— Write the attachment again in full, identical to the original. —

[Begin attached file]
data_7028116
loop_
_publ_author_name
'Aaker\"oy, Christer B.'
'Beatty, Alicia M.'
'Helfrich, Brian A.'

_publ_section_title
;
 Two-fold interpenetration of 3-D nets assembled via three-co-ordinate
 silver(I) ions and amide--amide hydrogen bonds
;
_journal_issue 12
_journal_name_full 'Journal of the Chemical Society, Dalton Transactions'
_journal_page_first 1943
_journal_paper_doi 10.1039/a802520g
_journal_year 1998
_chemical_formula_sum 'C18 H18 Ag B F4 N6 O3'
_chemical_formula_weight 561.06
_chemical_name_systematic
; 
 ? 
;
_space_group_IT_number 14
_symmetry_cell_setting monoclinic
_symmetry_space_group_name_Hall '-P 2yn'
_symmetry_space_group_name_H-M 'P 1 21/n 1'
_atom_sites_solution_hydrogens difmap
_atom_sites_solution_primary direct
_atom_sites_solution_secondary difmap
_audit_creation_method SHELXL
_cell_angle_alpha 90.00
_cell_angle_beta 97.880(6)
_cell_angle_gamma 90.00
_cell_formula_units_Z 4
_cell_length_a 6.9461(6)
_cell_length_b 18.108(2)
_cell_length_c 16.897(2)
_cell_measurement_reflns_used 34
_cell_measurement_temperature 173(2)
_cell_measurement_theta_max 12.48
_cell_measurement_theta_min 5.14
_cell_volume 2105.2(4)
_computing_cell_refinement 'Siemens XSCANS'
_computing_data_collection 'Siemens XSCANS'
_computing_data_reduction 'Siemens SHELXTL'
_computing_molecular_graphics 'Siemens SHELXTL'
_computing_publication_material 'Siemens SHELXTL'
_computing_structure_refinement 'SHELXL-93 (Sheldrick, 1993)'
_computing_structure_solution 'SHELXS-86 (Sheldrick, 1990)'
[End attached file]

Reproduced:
data_7028116
loop_
_publ_author_name
'Aaker\"oy, Christer B.'
'Beatty, Alicia M.'
'Helfrich, Brian A.'

_publ_section_title
;
 Two-fold interpenetration of 3-D nets assembled via three-co-ordinate
 silver(I) ions and amide--amide hydrogen bonds
;
_journal_issue 12
_journal_name_full 'Journal of the Chemical Society, Dalton Transactions'
_journal_page_first 1943
_journal_paper_doi 10.1039/a802520g
_journal_year 1998
_chemical_formula_sum 'C18 H18 Ag B F4 N6 O3'
_chemical_formula_weight 561.06
_chemical_name_systematic
; 
 ? 
;
_space_group_IT_number 14
_symmetry_cell_setting monoclinic
_symmetry_space_group_name_Hall '-P 2yn'
_symmetry_space_group_name_H-M 'P 1 21/n 1'
_atom_sites_solution_hydrogens difmap
_atom_sites_solution_primary direct
_atom_sites_solution_secondary difmap
_audit_creation_method SHELXL
_cell_angle_alpha 90.00
_cell_angle_beta 97.880(6)
_cell_angle_gamma 90.00
_cell_formula_units_Z 4
_cell_length_a 6.9461(6)
_cell_length_b 18.108(2)
_cell_length_c 16.897(2)
_cell_measurement_reflns_used 34
_cell_measurement_temperature 173(2)
_cell_measurement_theta_max 12.48
_cell_measurement_theta_min 5.14
_cell_volume 2105.2(4)
_computing_cell_refinement 'Siemens XSCANS'
_computing_data_collection 'Siemens XSCANS'
_computing_data_reduction 'Siemens SHELXTL'
_computing_molecular_graphics 'Siemens SHELXTL'
_computing_publication_material 'Siemens SHELXTL'
_computing_structure_refinement 'SHELXL-93 (Sheldrick, 1993)'
_computing_structure_solution 'SHELXS-86 (Sheldrick, 1990)'